Illustrated Police News cover depicting sketches on the murder of Alice McKenzie


    Possibly bogus photograph of Clay Pipe Alice McKenzie -- this Victorian worthy seems older than the woman murdered in Castle Alley

    Leave a comment:


  • Gary Barnett
    replied
    Originally posted by R. J. Palmer View Post
    McCormick, Chapter 11 is called "Clay Pipe Alice and Carroty Nell."

    "She was known as 'Clay Pipe Annie' on account of her habit of smoking a clay pipe in bed, which was confirmed by the man whom she had been living for the previous six years, John McCormack."

    Not my misprint. McCormick writes 'Clay Pipe Annie.' Page 158, second edition.
    Thanks, RJ.

    It does sound like it may have been a bit of colour dreamed up by McCormick.

    Leave a comment:


  • R. J. Palmer
    replied
    McCormick, Chapter 11 is called "Clay Pipe Alice and Carroty Nell."

    "She was known as 'Clay Pipe Annie' on account of her habit of smoking a clay pipe in bed, which was confirmed by the man whom she had been living for the previous six years, John McCormack."

    Not my misprint. McCormick writes 'Clay Pipe Annie.' Page 158, second edition.

    Leave a comment:


  • Gary Barnett
    replied
    Originally posted by R. J. Palmer View Post
    Yes, I confess I hadn't thought about it, but it doesn't seem very likely that a clay pipe would have been unique enough in the 19th Century to be worthy of someone's nickname.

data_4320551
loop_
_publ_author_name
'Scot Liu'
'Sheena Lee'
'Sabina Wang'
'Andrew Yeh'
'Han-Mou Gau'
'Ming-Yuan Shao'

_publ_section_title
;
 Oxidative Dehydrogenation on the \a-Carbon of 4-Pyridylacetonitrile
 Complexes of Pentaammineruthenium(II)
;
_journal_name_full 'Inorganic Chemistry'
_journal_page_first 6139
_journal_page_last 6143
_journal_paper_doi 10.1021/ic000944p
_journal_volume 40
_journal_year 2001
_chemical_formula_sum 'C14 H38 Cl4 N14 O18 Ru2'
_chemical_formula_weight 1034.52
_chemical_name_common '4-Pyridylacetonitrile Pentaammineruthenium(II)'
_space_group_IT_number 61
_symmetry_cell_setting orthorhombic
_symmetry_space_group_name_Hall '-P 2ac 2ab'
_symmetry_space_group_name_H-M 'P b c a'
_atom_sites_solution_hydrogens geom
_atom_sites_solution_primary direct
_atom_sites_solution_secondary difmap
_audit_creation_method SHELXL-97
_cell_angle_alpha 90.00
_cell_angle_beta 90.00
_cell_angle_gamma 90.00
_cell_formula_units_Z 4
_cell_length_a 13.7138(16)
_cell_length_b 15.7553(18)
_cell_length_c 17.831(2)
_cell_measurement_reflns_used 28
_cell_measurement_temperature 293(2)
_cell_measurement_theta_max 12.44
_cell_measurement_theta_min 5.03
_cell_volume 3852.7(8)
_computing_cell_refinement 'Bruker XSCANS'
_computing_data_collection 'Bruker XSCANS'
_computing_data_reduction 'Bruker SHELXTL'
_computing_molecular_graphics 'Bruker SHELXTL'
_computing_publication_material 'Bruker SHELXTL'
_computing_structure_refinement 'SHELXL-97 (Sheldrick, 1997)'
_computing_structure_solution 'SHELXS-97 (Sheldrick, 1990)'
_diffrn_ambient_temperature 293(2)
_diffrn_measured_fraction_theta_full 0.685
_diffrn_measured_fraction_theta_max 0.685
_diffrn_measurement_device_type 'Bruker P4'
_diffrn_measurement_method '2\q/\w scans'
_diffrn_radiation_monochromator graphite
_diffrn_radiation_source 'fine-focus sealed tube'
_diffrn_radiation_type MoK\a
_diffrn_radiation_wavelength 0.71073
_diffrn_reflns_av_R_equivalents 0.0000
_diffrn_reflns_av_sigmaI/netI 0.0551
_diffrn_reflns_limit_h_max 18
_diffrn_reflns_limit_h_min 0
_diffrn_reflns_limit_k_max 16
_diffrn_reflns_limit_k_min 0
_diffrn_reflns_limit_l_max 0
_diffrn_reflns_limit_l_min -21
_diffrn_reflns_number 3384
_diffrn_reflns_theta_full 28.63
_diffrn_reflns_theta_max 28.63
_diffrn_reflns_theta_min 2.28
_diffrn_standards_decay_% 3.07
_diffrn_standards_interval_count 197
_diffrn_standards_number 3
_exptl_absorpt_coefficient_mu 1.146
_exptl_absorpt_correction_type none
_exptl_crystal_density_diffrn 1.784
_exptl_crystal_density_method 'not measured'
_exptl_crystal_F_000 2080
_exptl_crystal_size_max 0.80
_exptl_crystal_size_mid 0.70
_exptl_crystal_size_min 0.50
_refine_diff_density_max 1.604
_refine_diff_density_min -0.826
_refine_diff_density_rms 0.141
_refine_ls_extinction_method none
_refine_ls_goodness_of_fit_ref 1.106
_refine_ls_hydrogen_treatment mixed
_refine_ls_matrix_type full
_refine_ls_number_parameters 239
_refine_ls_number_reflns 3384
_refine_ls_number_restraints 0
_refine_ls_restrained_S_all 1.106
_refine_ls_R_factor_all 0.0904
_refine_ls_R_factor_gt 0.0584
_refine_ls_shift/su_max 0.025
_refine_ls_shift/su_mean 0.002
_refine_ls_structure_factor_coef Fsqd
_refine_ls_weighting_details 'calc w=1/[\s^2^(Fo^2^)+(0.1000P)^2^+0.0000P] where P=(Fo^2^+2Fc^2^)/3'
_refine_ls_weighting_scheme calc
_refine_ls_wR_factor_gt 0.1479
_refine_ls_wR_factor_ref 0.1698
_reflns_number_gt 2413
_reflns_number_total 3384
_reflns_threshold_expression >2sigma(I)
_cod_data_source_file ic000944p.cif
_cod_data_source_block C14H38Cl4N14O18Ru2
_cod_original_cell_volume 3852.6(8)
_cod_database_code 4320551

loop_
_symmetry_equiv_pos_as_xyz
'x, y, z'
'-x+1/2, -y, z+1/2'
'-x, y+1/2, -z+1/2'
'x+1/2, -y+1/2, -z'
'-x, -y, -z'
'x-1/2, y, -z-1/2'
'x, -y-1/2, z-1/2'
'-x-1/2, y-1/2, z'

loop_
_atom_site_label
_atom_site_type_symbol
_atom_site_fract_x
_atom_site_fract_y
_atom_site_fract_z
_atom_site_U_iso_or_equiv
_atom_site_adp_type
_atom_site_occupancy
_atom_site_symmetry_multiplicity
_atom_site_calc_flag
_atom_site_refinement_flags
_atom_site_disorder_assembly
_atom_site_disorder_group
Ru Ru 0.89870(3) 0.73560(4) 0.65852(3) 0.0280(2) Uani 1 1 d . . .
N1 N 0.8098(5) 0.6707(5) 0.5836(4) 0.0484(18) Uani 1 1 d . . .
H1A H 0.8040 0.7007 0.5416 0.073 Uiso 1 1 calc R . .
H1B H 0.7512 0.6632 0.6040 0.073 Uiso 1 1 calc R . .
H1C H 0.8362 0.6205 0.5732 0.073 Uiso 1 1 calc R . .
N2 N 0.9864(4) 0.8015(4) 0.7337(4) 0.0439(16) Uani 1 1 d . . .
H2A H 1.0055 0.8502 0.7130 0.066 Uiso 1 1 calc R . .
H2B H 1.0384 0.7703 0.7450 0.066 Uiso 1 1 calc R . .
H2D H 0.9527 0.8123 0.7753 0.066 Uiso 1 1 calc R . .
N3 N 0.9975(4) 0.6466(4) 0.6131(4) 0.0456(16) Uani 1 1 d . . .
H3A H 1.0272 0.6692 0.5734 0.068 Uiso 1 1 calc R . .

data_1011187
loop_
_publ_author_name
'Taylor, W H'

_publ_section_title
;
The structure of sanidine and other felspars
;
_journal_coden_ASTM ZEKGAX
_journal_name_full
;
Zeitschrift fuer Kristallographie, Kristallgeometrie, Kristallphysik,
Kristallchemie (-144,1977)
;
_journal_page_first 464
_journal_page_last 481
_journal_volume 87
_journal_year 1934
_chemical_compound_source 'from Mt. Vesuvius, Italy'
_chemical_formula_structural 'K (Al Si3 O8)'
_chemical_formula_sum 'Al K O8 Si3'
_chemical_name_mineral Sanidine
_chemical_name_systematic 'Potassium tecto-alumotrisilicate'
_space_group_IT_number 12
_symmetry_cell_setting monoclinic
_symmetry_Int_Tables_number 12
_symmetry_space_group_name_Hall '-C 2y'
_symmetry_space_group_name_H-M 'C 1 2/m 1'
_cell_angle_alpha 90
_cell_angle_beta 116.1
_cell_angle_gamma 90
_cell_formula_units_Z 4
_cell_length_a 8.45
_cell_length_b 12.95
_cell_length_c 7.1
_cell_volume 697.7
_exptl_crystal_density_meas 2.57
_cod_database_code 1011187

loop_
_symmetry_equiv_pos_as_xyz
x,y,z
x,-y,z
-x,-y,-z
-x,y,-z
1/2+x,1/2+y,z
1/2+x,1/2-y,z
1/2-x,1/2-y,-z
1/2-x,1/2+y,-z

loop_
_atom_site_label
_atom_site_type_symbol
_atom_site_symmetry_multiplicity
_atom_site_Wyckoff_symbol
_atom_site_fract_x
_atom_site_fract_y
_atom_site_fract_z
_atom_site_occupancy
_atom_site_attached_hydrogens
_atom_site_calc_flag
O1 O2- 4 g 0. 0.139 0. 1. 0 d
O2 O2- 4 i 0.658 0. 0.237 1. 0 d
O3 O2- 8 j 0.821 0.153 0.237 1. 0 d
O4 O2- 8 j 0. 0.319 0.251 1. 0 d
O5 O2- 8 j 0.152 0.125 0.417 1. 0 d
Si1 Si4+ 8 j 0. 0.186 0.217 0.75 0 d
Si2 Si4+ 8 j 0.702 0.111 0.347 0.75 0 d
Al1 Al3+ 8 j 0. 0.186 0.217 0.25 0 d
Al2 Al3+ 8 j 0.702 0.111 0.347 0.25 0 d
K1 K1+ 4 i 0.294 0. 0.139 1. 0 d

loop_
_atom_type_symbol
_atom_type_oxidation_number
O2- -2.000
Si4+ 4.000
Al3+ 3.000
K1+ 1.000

More likely something that tickled McCormick's imagination in an age when the humble clay pipe had long since been replaced by the mass produced cigarette, and thus seemed quaint in retrospect.

    I knew a guy a few years back we called 'Vinyl Vince' because he would only listen to music on vinyl. Nothing the least bit wrong with that, but no one would have been called that nickname back in 1960.
    Two clay pipes were found on Kate Eddowes too, I believe. In Alice’s case, the interest in her smoking habits was presumably triggered by the discovery of a clay pipe on her body and there being a possibility that it had belonged to her killer.

    As you say, RJ, it seems unlikely that Alice’s habit of smoking a clay pipe would have been so unusual that it would have singled her out from other women.

    Leave a comment:


  • R. J. Palmer
    replied